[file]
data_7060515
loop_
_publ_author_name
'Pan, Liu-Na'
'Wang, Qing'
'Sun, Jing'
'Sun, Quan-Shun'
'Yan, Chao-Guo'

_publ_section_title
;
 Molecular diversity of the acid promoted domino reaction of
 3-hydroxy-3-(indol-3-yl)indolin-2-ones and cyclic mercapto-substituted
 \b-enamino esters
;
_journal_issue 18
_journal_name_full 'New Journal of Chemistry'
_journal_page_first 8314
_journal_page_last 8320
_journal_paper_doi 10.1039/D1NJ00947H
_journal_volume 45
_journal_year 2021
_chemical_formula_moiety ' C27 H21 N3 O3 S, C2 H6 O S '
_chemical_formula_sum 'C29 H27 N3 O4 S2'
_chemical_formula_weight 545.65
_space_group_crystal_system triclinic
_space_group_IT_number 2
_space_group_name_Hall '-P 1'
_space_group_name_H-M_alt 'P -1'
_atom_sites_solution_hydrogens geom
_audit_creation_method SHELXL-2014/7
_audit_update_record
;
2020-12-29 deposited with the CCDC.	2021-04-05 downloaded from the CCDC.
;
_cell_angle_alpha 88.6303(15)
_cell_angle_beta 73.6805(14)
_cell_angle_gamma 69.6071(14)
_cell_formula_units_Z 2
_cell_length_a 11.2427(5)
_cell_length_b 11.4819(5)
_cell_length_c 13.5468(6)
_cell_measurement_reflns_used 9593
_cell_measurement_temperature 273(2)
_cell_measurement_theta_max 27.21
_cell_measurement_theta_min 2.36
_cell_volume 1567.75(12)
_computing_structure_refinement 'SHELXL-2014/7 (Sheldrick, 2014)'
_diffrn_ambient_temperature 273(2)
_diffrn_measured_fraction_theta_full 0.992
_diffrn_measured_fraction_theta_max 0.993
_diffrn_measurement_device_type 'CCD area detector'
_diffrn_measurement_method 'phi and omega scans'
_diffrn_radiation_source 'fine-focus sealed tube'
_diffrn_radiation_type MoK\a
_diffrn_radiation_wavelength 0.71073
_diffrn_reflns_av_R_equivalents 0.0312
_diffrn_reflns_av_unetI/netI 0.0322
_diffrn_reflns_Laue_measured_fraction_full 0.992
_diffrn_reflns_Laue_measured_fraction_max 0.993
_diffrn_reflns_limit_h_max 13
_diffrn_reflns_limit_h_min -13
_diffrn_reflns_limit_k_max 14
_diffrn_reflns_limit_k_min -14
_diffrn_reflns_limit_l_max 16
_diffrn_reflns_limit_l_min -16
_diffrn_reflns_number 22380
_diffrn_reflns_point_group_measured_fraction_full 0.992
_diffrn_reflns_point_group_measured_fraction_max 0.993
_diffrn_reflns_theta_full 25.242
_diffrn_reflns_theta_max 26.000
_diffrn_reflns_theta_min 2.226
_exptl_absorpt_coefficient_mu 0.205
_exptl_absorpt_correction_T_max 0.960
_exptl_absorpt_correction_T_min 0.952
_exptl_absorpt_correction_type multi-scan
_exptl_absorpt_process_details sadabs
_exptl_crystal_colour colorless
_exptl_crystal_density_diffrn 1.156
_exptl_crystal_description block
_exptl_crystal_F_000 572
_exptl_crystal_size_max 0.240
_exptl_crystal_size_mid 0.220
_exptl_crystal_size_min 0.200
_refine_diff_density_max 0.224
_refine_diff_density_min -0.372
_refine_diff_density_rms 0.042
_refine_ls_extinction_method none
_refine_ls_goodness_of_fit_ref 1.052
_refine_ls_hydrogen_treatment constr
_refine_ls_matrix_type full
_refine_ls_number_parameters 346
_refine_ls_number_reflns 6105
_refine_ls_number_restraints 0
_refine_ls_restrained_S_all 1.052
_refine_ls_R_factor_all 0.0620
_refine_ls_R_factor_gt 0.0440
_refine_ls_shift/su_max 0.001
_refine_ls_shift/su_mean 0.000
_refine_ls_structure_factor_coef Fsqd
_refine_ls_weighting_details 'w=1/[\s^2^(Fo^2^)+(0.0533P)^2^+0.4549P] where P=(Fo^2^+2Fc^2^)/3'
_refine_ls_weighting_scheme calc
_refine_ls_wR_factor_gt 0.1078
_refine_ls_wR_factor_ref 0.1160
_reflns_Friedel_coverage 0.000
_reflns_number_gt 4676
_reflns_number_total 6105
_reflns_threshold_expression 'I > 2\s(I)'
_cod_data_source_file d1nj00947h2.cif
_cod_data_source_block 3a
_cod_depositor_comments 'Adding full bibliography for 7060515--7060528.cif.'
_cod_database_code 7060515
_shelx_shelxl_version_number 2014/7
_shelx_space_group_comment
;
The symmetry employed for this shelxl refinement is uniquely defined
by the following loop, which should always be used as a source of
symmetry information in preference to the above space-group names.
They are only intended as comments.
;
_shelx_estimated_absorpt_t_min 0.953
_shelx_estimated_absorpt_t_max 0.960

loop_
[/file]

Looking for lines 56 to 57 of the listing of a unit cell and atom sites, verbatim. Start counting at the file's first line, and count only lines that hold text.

_diffrn_reflns_av_R_equivalents 0.0312
_diffrn_reflns_av_unetI/netI 0.0322